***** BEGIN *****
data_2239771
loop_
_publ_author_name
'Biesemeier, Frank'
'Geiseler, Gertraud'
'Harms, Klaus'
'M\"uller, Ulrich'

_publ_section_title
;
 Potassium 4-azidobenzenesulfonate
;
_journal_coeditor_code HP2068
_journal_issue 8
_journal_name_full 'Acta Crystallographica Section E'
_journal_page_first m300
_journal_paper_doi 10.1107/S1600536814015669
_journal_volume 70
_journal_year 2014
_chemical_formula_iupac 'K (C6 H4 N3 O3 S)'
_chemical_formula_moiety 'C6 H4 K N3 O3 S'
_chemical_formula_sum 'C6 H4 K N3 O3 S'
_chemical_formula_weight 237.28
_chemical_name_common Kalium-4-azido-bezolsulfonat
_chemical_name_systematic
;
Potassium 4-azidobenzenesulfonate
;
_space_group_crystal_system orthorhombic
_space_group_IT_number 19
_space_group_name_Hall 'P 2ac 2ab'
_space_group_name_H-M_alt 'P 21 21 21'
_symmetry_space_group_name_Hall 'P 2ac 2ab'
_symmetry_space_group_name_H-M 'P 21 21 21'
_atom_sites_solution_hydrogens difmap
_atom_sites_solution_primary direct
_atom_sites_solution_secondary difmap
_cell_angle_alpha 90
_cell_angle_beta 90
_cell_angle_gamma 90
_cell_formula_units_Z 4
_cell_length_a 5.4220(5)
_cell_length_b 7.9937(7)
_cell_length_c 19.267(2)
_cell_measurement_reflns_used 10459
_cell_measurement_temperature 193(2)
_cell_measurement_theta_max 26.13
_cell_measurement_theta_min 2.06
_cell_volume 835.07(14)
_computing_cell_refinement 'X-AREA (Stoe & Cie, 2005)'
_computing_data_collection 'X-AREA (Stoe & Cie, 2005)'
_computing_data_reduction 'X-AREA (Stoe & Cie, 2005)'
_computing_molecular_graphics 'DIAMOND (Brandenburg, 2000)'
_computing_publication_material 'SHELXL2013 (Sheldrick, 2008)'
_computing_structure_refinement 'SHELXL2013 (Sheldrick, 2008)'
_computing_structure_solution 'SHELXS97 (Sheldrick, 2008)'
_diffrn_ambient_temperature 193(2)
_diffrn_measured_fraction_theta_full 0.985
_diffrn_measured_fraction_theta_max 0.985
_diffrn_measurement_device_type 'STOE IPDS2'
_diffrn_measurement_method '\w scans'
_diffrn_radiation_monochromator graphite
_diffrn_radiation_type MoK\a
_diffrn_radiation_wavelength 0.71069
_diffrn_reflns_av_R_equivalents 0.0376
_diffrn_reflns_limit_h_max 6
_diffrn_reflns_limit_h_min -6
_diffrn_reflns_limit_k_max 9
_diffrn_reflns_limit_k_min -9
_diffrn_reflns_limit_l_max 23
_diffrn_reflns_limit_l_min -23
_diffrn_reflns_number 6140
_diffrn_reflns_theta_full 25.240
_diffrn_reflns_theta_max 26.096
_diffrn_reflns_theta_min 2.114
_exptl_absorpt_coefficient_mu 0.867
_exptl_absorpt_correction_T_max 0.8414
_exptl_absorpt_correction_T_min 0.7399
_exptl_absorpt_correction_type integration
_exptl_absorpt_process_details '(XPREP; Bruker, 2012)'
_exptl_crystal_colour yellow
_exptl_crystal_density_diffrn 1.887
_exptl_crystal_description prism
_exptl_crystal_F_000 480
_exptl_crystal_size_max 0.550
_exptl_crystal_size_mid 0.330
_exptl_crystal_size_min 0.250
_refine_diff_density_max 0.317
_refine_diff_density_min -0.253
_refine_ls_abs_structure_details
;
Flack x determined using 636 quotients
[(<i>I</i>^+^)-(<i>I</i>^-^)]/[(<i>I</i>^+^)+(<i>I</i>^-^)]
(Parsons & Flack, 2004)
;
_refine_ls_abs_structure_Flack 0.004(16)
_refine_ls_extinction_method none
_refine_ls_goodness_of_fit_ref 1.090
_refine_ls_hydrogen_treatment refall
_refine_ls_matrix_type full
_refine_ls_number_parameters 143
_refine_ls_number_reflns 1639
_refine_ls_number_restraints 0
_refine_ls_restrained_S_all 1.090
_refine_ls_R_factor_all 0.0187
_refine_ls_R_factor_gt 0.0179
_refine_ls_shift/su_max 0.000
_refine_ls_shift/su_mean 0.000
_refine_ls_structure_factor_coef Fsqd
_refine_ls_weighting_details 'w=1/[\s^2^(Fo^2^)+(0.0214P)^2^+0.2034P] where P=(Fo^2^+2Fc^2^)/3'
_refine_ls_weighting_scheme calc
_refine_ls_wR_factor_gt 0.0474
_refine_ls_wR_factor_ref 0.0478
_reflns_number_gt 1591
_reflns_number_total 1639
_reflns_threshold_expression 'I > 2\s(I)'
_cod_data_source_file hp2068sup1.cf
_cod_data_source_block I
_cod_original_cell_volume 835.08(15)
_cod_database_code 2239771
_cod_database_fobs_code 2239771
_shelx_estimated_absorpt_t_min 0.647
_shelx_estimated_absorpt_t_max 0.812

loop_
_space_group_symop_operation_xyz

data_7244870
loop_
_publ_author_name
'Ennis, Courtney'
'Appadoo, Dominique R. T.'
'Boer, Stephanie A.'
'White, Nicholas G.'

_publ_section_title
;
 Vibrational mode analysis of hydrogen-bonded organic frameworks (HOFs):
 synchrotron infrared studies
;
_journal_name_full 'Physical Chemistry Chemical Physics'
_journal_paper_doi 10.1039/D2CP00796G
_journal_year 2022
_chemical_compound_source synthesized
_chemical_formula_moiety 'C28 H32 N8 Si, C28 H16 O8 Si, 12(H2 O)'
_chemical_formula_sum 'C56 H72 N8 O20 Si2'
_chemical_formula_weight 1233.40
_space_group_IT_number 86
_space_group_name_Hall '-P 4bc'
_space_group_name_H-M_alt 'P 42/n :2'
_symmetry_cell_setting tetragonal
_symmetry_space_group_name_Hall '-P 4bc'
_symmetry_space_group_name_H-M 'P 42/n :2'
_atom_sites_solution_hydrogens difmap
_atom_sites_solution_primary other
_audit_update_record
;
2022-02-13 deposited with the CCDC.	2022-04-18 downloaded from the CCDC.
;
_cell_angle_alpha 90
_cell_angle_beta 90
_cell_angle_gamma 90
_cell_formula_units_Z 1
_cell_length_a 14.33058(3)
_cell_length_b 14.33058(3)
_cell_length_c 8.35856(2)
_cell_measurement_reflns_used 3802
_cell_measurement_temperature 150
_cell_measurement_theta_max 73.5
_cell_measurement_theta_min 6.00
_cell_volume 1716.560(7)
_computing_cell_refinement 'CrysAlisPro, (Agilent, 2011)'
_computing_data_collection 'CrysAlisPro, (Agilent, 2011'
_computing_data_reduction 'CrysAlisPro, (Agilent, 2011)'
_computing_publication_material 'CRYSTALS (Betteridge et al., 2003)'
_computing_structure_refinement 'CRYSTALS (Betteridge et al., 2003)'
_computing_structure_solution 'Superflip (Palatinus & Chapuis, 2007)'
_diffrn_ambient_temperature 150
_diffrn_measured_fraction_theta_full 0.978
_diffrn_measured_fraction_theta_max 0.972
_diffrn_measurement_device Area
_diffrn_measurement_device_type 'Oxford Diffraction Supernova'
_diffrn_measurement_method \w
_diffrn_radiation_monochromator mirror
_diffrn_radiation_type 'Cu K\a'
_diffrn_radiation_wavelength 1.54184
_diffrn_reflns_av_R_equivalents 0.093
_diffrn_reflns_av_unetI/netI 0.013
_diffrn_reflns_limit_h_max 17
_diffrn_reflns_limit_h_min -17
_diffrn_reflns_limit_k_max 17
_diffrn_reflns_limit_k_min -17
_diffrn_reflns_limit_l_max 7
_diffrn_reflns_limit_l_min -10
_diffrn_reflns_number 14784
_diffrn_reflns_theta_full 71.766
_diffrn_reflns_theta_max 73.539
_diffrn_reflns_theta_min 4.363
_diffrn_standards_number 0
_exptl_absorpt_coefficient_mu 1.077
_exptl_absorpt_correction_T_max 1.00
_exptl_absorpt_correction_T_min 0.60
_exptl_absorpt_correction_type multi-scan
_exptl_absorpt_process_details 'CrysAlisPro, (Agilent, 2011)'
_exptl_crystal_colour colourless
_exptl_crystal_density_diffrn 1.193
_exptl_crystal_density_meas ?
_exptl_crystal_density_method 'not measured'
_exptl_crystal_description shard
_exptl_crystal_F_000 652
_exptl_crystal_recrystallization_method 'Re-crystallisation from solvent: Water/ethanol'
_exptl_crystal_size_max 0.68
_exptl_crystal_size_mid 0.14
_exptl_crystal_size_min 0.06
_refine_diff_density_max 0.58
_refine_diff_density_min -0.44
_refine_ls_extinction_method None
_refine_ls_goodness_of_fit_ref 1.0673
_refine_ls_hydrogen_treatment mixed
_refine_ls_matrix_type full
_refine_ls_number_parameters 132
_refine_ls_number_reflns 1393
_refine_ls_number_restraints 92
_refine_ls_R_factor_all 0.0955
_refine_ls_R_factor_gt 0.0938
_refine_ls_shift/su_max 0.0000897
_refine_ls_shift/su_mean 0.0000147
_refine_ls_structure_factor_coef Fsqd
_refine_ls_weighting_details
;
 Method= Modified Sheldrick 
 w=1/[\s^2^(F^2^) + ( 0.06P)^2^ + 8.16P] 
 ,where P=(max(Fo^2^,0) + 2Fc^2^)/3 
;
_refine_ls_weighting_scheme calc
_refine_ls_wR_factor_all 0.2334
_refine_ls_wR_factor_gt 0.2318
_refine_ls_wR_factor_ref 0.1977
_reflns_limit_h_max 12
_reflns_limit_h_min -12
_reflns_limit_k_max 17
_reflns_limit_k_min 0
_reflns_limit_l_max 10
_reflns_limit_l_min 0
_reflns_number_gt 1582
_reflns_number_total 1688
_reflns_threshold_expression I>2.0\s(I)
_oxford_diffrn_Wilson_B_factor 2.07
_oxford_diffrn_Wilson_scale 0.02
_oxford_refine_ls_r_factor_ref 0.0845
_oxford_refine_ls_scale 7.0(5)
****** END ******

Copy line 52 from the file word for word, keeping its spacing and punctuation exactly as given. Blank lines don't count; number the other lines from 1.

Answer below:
_computing_molecular_graphics 'DIAMOND (Brandenburg, 2000)'